Eight years later, El Dorado County still lacking new animal shelter

04/23/2012 12:00 AM

04/23/2012 9:40 AM

Not much has gone right in El Dorado County's eight-year effort to build an animal shelter.

The county set aside $7.3 million for the project, but has already spent more than 20 percent with little to show, and without an acceptable new source of funds.

A piece of property purchased for a shelter in 2006 looks now like a white elephant, all but unbuildable.

That purchase obligates the county to build an expensive road to the property that may never serve a shelter.

County supervisors have reversed course at least three times, swinging between building from scratch or retrofitting an existing facility, with each reversal incurring delays and expenses.

Most recently, the board decided again to find a building to retrofit.

"In today's market, you simply cannot build what you can buy," Chief Administrative Officer Terri Daly told the Board of Supervisors in its most recent meeting, April 17.

"I feel very optimistic," said Henry Brzezinski, animal services chief. "I think we're going to find the right place that will work for our program."

Supervisors continue to hedge, making observers nervous.

At the meeting, Supervisor Ron Briggs suggested a new property to build on and Supervisor Jack Sweeney said it's too soon to completely rule out the property bought in 2006.

"A bird in the hand is worth two in the bush," Sweeney said.

"I remain hopeful, but based on the long history and all the twists and turns and after the comments (by the board), I don't have a lot of confidence right now," said Barbara Lee of the Animal Shelter Coalition for El Dorado County. "I don't know why I would."

The problem is not just birds in hand. It's dogs, cats, horses, goats – even emus and llamas that need shelter services in the rural county.

"We deal with the whole gamut," Brzezinski said.

El Dorado County currently operates a facility in Placerville where a cat-allergic person wishing to adopt a dog must go through a lobby that functions as the cat-adoption display area, he said.

Quarantine areas are sometimes insufficient and the facility lacks a suitable dog exercise area.

Administrative staff members, including animal control officers, work about a half-mile away.

Horses are kept, under contract, in El Dorado Hills, meaning extra staff travel time.

"We've never really had an adequate shelter in this county," said Charlene Welty, president of People for Animal Welfare in El Dorado County, or PAWED, a support organization for the shelter.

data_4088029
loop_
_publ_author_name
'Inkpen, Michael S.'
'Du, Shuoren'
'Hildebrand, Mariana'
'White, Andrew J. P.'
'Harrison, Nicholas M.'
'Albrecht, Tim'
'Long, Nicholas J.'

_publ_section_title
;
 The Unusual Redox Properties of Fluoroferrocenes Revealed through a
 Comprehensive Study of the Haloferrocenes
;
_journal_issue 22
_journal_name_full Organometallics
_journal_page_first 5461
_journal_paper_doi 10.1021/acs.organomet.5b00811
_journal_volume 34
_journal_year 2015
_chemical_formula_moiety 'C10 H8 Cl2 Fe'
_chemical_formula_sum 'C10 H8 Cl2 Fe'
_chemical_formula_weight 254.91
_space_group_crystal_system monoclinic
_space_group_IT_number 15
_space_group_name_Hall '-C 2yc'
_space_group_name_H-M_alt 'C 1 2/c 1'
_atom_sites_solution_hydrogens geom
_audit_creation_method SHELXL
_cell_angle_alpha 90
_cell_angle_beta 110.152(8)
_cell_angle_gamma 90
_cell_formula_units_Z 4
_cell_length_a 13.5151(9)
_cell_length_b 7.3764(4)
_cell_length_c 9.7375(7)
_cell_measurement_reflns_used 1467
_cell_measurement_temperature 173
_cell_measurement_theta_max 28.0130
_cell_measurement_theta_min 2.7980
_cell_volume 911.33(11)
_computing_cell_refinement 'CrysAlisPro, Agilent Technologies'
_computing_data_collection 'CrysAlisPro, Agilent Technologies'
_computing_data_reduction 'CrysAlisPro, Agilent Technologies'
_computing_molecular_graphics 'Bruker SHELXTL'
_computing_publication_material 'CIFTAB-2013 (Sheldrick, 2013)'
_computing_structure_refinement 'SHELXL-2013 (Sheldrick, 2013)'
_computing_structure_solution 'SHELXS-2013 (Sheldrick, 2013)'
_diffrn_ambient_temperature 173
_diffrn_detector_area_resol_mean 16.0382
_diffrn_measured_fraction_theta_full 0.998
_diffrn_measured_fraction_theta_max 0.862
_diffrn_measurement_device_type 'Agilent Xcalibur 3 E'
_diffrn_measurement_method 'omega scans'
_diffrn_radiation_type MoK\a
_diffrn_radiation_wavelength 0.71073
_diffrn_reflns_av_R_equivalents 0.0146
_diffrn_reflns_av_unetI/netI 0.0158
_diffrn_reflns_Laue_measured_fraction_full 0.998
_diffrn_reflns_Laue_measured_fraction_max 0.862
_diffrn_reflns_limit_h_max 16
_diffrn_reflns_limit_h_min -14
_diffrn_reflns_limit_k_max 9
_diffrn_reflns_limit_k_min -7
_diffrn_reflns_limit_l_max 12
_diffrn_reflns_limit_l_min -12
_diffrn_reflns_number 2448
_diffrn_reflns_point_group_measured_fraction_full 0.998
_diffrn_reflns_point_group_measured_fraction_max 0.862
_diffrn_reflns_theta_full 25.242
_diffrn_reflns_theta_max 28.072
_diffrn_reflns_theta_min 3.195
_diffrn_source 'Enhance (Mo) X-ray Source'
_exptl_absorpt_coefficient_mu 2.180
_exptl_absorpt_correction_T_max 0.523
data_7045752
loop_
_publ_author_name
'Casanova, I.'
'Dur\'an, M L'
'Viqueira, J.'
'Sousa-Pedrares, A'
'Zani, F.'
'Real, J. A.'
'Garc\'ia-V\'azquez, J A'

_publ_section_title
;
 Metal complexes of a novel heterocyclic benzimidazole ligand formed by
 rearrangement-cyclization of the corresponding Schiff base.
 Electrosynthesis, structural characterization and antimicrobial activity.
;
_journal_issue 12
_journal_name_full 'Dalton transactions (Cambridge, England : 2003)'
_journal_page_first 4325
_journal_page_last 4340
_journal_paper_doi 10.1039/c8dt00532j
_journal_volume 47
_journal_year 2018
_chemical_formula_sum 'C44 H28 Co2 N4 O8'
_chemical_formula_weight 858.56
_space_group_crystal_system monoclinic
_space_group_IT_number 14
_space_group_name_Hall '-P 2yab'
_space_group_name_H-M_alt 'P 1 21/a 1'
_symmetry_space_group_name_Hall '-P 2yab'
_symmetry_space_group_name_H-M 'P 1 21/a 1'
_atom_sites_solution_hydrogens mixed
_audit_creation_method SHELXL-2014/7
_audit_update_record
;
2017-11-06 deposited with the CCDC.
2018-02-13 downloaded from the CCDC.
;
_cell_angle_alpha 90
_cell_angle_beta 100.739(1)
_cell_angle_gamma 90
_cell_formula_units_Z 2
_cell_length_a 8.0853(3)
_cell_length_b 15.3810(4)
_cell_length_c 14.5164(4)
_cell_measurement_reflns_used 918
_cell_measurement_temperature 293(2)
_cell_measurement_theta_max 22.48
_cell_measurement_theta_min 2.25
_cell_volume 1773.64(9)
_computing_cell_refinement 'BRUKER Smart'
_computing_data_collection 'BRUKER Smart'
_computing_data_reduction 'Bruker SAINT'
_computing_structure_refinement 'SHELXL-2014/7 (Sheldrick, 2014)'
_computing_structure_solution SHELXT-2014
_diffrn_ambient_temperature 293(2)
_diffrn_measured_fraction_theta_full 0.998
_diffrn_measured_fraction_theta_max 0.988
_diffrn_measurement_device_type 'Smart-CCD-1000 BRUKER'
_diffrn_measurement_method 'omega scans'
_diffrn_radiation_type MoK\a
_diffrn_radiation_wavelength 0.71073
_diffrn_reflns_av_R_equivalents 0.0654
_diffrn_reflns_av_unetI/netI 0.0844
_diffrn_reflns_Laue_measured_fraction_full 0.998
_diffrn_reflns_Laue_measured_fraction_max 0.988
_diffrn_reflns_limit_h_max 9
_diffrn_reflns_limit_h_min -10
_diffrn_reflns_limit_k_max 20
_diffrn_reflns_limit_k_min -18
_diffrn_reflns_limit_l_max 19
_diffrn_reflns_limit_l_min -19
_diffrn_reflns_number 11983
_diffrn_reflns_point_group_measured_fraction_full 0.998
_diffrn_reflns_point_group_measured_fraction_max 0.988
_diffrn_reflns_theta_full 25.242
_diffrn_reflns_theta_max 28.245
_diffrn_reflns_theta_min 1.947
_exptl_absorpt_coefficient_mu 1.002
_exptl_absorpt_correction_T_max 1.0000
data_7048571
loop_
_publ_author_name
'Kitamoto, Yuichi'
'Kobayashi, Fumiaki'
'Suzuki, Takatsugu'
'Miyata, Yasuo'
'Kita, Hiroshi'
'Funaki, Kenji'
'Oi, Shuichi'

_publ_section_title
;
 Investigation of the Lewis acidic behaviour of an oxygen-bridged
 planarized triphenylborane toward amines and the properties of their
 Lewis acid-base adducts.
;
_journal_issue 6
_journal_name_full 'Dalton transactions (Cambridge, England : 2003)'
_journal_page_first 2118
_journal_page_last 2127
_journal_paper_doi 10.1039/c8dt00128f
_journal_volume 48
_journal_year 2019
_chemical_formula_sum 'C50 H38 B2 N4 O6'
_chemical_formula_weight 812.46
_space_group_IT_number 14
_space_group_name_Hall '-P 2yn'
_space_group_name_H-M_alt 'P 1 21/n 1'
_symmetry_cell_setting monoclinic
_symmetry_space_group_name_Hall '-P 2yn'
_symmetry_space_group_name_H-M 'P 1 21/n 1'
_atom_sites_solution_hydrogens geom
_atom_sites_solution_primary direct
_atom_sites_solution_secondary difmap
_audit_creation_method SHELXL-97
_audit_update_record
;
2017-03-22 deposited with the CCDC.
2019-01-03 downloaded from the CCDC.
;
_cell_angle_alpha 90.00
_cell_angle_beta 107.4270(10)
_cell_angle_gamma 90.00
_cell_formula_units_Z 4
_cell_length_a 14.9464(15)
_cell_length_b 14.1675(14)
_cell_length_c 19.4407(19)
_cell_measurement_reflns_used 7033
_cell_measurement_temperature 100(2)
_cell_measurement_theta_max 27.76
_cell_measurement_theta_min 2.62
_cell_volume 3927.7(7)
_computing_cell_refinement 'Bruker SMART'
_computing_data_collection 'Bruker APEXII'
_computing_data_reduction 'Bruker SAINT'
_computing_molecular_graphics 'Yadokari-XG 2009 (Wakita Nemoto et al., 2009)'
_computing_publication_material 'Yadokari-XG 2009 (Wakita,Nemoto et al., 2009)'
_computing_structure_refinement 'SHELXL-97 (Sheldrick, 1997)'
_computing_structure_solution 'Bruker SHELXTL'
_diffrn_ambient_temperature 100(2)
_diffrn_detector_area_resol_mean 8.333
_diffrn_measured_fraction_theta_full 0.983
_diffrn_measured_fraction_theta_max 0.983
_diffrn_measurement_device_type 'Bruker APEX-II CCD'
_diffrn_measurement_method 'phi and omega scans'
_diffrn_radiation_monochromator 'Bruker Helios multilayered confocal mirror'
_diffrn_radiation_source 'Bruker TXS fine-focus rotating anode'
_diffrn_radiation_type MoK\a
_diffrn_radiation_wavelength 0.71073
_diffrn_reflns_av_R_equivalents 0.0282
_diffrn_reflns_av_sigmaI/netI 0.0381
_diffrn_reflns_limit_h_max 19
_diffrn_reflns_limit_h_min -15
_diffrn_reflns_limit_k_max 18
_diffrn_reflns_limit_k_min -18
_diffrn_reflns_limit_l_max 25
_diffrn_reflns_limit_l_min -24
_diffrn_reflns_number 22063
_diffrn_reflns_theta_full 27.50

"One of our main concerns is we need to bring this all together," she said.

The county agreed and set the money aside long ago. It acquired 10 acres near Diamond Springs for $450,000 and planned to build there.

In 2010, the county decided to move the shelter to an existing business park instead, but that fell through, and planning resumed for the Diamond Springs property.

Now, the real estate climate and fund shortage is returning the focus to a shelter in an existing commercial structure.

However, the 2006 purchase included an agreement to build an access road serving the shelter and an adjacent property.

"At this point, yes, that's part of the purchase and sales agreement," said Laura Schwartz, budget analyst in the chief administrative office.

No matter where the county puts the shelter, it has to build a road on the old property – another $1.4 million from the $5.8 million left, Schwartz said.

"We call it the road to nowhere," Welty said.

The county doesn't want to put the shelter there, in part because a new facility would cost $2 million to $4 million more than is in the budget, staff estimates.

Finding that money would mean cutting other programs – senior or veterans' programs, for example – or using funds targeted for reserves or capital programs. All are politically unacceptable options.

In addition, oaks on the property must be protected, a matter complicated by a January state appeals court ruling that invalidated key parts of the county's oak woodlands mitigation plan.

All this makes the buy-and-retrofit option the most attractive one – especially since the county's permit to operate in the current location might expire before a brand-new facility could be built.

The county has hired a project manager to expedite things and has promised monthly reports to the board to make sure things don't get sidetracked.

That's the hope. Things have gone wrong before.

As Daly acknowledged to the board, "We, the county, have fumbled many times."


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